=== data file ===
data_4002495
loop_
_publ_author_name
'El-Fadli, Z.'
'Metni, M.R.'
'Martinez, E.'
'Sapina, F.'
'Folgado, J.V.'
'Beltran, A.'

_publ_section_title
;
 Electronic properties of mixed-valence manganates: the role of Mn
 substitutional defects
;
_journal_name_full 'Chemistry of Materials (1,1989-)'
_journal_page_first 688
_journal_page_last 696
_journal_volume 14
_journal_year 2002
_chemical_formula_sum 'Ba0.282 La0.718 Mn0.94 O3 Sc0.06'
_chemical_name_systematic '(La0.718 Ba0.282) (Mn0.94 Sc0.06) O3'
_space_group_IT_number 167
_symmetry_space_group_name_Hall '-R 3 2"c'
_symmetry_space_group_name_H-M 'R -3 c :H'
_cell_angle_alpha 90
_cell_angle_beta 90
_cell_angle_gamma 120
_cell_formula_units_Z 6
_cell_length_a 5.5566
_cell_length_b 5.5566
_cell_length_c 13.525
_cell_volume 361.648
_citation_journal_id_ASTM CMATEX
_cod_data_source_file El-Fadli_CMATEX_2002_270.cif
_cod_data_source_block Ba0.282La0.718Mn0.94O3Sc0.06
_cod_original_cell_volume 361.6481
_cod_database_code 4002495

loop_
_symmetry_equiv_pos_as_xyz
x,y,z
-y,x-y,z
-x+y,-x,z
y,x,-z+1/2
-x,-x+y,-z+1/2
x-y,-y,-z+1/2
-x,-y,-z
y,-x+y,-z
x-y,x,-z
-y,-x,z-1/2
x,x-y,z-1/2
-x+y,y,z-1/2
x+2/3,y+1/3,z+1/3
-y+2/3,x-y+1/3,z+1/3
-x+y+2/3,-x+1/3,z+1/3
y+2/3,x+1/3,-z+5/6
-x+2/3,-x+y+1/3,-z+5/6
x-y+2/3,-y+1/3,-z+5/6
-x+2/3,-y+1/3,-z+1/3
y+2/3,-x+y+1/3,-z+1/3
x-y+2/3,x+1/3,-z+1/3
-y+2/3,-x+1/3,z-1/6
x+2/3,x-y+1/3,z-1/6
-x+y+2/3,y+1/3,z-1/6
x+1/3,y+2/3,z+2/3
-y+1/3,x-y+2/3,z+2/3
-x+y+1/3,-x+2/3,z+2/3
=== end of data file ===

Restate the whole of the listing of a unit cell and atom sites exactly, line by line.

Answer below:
data_4002495
loop_
_publ_author_name
'El-Fadli, Z.'
'Metni, M.R.'
'Martinez, E.'
'Sapina, F.'
'Folgado, J.V.'
'Beltran, A.'

_publ_section_title
;
 Electronic properties of mixed-valence manganates: the role of Mn
 substitutional defects
;
_journal_name_full 'Chemistry of Materials (1,1989-)'
_journal_page_first 688
_journal_page_last 696
_journal_volume 14
_journal_year 2002
_chemical_formula_sum 'Ba0.282 La0.718 Mn0.94 O3 Sc0.06'
_chemical_name_systematic '(La0.718 Ba0.282) (Mn0.94 Sc0.06) O3'
_space_group_IT_number 167
_symmetry_space_group_name_Hall '-R 3 2"c'
_symmetry_space_group_name_H-M 'R -3 c :H'
_cell_angle_alpha 90
_cell_angle_beta 90
_cell_angle_gamma 120
_cell_formula_units_Z 6
_cell_length_a 5.5566
_cell_length_b 5.5566
_cell_length_c 13.525
_cell_volume 361.648
_citation_journal_id_ASTM CMATEX
_cod_data_source_file El-Fadli_CMATEX_2002_270.cif
_cod_data_source_block Ba0.282La0.718Mn0.94O3Sc0.06
_cod_original_cell_volume 361.6481
_cod_database_code 4002495

loop_
_symmetry_equiv_pos_as_xyz
x,y,z
-y,x-y,z
-x+y,-x,z
y,x,-z+1/2
-x,-x+y,-z+1/2
x-y,-y,-z+1/2
-x,-y,-z
y,-x+y,-z
x-y,x,-z
-y,-x,z-1/2
x,x-y,z-1/2
-x+y,y,z-1/2
x+2/3,y+1/3,z+1/3
-y+2/3,x-y+1/3,z+1/3
-x+y+2/3,-x+1/3,z+1/3
y+2/3,x+1/3,-z+5/6
-x+2/3,-x+y+1/3,-z+5/6
x-y+2/3,-y+1/3,-z+5/6
-x+2/3,-y+1/3,-z+1/3
y+2/3,-x+y+1/3,-z+1/3
x-y+2/3,x+1/3,-z+1/3
-y+2/3,-x+1/3,z-1/6
x+2/3,x-y+1/3,z-1/6
-x+y+2/3,y+1/3,z-1/6
x+1/3,y+2/3,z+2/3
-y+1/3,x-y+2/3,z+2/3
-x+y+1/3,-x+2/3,z+2/3